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Darwin-L Message Log 1:264 (September 1993)

Academic Discussion on the History and Theory of the Historical Sciences

This is one message from the Archives of Darwin-L (1993–1997), a professional discussion group on the history and theory of the historical sciences.

Note: Additional publications on evolution and the historical sciences by the Darwin-L list owner are available on SSRN.


<1:264>From CRAVENS@macc.wisc.edu  Wed Sep 29 19:58:11 1993

Date: Wed, 29 Sep 93 20:01 CDT
From: Tom Cravens <CRAVENS@macc.wisc.edu>
Subject: synchrony and diachrony in language
To: DARWIN-L@ukanaix.cc.ukans.edu

A footnote to Keith Miller's response to David Wigtil is that although
linguists do make a distinction between synchrony and diachrony, we often
lose track of the elemental observation that synchrony is a convenient
(some would say inconvenient) fiction which obscures the fact that we all
live in time, and that language, even at the level of the individual, but
most certainly at the societal level, is in continuous flux.

Phonetically-conditioned allophony (different realizations of the
psychologically "same sound"; compare the pronunciations of "key" and
"coat", with much more aspiration in the first) are unremarkable,
phonetically predictable and banal, in themselves, but can lead to
change over time. Compare Italian cento (with "ch"), and coda (with
"k"); both started out as sort of "k", but heavy aspiration and further
development of the first led to a restructuring. Cento is no longer
"kento" which happens to have the pronunciation "ch"--like key which
happens to have a pronunciation with heavy aspiration, but "chento".
This is the sort of common development that Sally Thomason refers to.

Variation need not lead to phonological restructuring to be of interest,
though. Beginning mostly with the work of William Labov, sociolinguists
have revealed, amongst other things, that what might appear at first
glance to be incoherent or random variation can be (not necessarily is)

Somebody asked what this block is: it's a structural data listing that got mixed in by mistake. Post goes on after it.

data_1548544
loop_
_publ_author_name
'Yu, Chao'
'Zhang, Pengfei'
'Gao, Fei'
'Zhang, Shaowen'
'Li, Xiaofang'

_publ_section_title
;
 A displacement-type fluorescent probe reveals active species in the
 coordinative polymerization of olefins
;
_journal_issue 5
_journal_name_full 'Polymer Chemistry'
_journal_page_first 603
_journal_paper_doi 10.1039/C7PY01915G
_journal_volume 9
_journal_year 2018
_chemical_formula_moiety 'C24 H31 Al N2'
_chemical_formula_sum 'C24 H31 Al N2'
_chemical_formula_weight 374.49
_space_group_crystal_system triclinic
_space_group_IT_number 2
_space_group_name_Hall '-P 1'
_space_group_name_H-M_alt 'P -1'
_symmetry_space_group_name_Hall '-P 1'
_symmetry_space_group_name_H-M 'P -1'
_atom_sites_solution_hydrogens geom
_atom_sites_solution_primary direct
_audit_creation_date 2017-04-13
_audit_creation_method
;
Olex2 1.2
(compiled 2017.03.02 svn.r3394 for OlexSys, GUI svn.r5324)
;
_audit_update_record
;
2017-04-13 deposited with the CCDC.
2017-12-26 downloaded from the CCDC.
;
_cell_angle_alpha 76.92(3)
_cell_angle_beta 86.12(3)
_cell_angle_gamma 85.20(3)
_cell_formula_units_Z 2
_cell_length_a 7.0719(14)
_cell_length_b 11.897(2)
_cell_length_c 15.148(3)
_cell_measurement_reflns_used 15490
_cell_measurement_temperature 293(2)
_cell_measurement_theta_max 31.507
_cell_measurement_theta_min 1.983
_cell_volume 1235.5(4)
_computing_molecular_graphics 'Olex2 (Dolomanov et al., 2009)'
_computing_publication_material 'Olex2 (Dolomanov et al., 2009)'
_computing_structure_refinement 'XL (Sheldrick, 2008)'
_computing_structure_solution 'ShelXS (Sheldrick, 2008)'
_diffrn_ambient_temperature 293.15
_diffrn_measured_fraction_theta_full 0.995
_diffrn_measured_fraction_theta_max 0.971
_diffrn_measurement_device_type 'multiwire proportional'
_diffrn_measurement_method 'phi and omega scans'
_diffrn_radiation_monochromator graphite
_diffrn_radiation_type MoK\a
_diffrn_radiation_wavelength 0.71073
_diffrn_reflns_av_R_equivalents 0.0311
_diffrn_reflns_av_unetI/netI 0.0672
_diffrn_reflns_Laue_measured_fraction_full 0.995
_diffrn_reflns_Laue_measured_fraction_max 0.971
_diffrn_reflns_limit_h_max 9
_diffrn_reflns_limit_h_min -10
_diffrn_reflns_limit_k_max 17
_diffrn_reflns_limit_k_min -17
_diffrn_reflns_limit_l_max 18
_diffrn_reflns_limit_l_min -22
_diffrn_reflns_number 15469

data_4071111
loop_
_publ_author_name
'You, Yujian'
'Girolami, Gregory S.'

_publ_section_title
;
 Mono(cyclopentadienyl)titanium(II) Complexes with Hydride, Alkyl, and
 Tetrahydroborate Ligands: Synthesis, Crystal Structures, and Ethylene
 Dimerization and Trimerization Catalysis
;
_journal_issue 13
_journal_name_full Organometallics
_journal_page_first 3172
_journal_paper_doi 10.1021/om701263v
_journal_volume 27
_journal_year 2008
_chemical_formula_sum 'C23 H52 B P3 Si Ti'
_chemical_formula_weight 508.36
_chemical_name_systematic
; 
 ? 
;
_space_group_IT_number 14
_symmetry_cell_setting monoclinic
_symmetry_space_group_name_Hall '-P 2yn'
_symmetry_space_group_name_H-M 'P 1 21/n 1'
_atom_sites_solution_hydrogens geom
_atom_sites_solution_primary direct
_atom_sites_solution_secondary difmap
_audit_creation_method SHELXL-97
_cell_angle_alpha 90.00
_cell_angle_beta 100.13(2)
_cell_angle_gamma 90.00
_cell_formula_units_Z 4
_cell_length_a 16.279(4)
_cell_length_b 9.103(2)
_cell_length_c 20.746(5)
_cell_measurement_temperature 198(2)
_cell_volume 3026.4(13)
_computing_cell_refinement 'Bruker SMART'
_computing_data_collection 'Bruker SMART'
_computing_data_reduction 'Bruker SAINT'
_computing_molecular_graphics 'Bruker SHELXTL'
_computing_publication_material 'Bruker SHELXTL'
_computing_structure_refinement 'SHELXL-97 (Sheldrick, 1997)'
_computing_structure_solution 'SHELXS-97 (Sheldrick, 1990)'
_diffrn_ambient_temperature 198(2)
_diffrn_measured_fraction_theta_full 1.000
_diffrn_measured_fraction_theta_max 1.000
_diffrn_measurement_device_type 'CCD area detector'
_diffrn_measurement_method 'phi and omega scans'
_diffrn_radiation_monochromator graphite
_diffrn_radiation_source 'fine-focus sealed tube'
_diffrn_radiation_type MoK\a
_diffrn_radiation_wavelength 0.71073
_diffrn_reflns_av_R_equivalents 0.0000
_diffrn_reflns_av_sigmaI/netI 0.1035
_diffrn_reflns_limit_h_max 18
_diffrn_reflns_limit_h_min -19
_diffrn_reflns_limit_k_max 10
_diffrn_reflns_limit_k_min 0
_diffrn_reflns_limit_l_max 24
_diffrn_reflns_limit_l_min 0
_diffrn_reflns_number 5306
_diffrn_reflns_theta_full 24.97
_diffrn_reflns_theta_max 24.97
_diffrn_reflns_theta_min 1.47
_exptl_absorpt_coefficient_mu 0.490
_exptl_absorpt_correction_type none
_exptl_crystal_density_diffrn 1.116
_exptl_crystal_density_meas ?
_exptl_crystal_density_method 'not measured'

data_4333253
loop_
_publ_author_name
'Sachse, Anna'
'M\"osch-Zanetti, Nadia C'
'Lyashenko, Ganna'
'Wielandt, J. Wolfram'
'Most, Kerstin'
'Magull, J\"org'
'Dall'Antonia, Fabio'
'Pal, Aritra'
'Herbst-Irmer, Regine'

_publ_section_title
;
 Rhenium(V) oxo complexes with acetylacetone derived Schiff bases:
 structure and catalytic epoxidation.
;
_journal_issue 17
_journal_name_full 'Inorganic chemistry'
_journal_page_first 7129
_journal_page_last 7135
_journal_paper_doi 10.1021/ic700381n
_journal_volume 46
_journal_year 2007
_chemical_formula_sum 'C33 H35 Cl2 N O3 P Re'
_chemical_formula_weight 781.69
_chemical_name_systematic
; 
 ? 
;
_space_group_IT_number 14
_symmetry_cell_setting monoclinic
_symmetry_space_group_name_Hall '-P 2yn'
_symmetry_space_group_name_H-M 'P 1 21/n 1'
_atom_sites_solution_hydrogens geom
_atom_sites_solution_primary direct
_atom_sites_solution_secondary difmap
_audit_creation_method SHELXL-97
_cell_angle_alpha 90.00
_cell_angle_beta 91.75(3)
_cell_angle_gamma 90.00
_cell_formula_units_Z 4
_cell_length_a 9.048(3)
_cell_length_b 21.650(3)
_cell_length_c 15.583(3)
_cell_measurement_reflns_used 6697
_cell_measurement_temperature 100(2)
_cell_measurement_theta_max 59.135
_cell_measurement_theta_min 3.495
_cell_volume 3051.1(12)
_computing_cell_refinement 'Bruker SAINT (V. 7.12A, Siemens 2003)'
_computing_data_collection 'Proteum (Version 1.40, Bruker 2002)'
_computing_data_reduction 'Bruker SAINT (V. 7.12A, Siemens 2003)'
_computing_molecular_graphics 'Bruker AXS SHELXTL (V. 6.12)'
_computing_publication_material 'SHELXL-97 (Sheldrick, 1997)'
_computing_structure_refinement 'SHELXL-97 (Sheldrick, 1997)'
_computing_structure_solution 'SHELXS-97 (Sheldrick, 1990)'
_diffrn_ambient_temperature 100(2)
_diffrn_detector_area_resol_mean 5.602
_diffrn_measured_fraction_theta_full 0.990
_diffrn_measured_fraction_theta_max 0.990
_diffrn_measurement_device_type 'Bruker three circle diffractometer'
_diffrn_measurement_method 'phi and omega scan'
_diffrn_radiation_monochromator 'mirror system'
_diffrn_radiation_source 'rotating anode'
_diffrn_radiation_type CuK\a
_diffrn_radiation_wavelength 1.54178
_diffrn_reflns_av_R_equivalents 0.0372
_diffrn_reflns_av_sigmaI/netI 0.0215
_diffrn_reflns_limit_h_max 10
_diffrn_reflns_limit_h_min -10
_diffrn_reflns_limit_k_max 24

evidence of realignments of variation along social lines (gender and
socioeconomic level most saliently), which appears in the long run to
evidence language change. A brief example:

In Central Tuscany, stereotypically centered on Florence, /k/
between vowels is pronounced [h], so 'la coca cola' is [la hoha hola],
'la casa' "the house" is [la hasa]. If a consonant precedes, the
pronunciation is [k]: 'in casa' has [k], not [h]. This appears to have been
spreading out from Florence since at least the 1500s. In the eastern
periphery of the region, this appears to be an innovation. Reports from
past decades say it didn't exist, but today it does, in variation with
[k], and native [g]. Recordings of speakers of different ages and
status show that young people use it more than older people, and
amongst the young, white-collar males are in the vanguard in the
use of [h] and blue-collar females use it least. The interpretation,
in a nutshell, is that the [h] pronunciation isn't random at all in
Eastern Tuscany, and isn't *just* variation. The distribution suggests
a change in progress, in competition with high prestige [k] and low
prestige [g], along fairly clear gender and class lines.

Certainly not all variation is of this sort, but it's beginning to appear
that more of it is than once thought. If there's a relevant point here
to the recent thread of discussion, it might be that there does appear to be
a culturally-conditioned selection in at least some of linguistic change.

End of footnote, with apologies if otiose.

Tom Cravens
Dept of French and Italian
University of Wisconsin-Madison

cravens@macc.wisc.edu
cravens@wiscmacc.bitnet

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